A district court judge ruled Tuesday to hold an evidentiary hearing to determine whether a man accused of stalking a woman and attempting to slit her throat because he believed she was a witch is mentally fit to proceed to trial.

Akmal Rashidovich Azizov, 20, could spend up to 20 years behind bars if convicted of the attempted murder charge. He's also facing a felony charge for terrorizing with a dangerous weapon and misdemeanor charges for stalking and criminal mischief.

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Court documents said Azizov spent three weeks stalking a woman he knew and plotting to kill her.

He told police he believed "she was a witch and he needed to slay her," Detective Ronald Gibbs testified during the preliminary hearing.

He followed the woman around UND's campus on Sept. 5 with intent to kill her, but "lost his nerve at the last minute," court documents said. He went to the woman's apartment around 5:40 p.m. Sept. 5 and smashed in the back window of her car in an attempt to lure her outside, the affidavit said.

Azizov approached the woman from behind and tried three or four times to slit her throat and stab her on the left side of her neck, court documents said. The woman allegedly got away from Azizov and ran to a neighbor's apartment to await police. She had several non-life-threatening lacerations.

Azizov waived his right to a speedy trial last month as a judge postponed his hearing until a mental evaluation could be completed. Azizov's attorney, Theodore Sandberg, filed motions calling for a dismissal of the case and said his client's rights had been violated because police interviewed him without a lawyer in jail while he was clearly not mentally stable.

Azizov previously told police he may have schizophrenia.

Several doctors are expected to testify during an evidentiary hearing March 15 because Azizov has had multiple mental health evaluations completed.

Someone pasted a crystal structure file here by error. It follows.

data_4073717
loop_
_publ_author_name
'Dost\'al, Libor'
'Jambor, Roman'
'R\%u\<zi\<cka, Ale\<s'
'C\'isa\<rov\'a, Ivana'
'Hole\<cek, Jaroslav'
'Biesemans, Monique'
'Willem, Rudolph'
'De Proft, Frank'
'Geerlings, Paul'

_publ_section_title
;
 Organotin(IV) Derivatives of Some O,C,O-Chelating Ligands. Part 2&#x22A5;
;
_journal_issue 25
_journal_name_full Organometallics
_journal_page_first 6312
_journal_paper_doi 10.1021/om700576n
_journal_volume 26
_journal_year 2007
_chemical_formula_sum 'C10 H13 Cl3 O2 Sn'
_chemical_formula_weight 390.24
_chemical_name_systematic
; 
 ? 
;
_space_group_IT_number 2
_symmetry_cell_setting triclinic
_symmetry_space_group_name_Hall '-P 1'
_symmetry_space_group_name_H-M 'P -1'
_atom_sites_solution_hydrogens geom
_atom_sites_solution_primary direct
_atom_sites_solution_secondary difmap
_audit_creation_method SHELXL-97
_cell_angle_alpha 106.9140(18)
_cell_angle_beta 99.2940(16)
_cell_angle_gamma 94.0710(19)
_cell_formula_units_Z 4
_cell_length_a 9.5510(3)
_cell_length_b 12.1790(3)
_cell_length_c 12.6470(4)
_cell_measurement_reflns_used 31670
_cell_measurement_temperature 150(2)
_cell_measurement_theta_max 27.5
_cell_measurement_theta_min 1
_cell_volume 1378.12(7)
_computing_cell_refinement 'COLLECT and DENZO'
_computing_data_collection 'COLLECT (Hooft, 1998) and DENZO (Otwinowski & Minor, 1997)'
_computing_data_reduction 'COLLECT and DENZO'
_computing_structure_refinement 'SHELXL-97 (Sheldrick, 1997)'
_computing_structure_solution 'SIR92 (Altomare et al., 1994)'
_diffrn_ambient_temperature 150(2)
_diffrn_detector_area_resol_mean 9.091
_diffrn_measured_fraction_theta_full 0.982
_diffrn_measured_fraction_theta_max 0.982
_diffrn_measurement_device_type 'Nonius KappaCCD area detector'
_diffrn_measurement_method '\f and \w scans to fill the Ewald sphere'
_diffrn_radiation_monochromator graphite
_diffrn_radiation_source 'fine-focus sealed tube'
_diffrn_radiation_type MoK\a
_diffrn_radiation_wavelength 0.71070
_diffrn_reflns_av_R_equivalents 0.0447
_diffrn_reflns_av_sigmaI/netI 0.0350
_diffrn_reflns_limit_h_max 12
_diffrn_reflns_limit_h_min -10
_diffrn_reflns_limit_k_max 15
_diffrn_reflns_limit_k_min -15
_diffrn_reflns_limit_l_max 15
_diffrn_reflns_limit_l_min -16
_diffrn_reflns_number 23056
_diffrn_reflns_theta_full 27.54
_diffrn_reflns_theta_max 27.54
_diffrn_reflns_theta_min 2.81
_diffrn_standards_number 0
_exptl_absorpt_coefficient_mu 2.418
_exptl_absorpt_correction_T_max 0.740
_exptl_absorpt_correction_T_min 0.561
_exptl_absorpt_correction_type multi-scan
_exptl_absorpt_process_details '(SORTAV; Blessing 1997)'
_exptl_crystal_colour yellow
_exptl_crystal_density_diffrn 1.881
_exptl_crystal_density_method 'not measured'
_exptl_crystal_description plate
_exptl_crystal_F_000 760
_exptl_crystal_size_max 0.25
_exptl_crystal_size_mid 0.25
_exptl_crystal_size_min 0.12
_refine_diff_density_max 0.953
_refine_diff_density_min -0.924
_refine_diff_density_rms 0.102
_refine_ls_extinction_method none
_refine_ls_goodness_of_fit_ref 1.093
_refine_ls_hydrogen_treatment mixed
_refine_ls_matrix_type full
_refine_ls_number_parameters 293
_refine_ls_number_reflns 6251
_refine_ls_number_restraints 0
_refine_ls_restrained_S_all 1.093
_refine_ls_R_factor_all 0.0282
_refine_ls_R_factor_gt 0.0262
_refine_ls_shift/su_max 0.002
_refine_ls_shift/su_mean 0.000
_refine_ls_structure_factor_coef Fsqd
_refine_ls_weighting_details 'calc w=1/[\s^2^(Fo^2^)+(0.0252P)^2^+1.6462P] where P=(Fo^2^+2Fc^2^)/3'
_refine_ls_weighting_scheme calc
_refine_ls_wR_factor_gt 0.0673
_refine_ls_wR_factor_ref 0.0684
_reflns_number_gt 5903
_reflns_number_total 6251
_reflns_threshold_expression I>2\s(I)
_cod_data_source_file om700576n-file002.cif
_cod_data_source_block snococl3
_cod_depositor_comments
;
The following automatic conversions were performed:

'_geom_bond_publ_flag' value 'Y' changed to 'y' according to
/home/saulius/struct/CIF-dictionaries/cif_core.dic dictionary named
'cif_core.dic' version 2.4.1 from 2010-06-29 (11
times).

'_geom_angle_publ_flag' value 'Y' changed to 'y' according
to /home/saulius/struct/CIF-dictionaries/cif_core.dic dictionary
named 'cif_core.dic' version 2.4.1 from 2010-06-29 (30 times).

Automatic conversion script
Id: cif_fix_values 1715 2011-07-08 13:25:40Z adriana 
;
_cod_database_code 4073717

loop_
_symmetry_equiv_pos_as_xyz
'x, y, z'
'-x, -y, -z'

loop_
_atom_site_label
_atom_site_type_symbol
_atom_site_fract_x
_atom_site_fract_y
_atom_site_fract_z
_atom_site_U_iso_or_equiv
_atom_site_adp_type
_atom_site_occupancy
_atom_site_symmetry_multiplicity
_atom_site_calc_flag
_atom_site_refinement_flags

Sandberg requested Azizov's bond be lowered so he can seek outpatient mental health treatment. He said Azizov has spent a considerable amount of time in solitary confinement since his September incarceration and being in jail is "exacerbating his mental issues."

Sandberg noted Azizov has no previous criminal charges and said the incident resulted from his mental health struggles.

"He was valedictorian of his high school back in Oklahoma," he said. "This is not someone who has lived a reckless, dangerous life."

Assistant State's Attorney Carmell Mattison said Azizov told police after his arrest that if released he would try again to kill the woman. Azizov has been held without bond since his arrest.

"It was either going to be him or her," she said.

Mattison also said some of Azizov's time in solitary confinement was because he'd fought with another inmate, repeatedly disobeyed commands from corrections officers and attempted to run past them.

District Court Judge Donald Hager refused to lower Azizov's bond Tuesday because he said he may pose a risk to the victim and community.

"His angst or anxiety is way below what that is of the young lady sitting in the back of the courtroom," he said.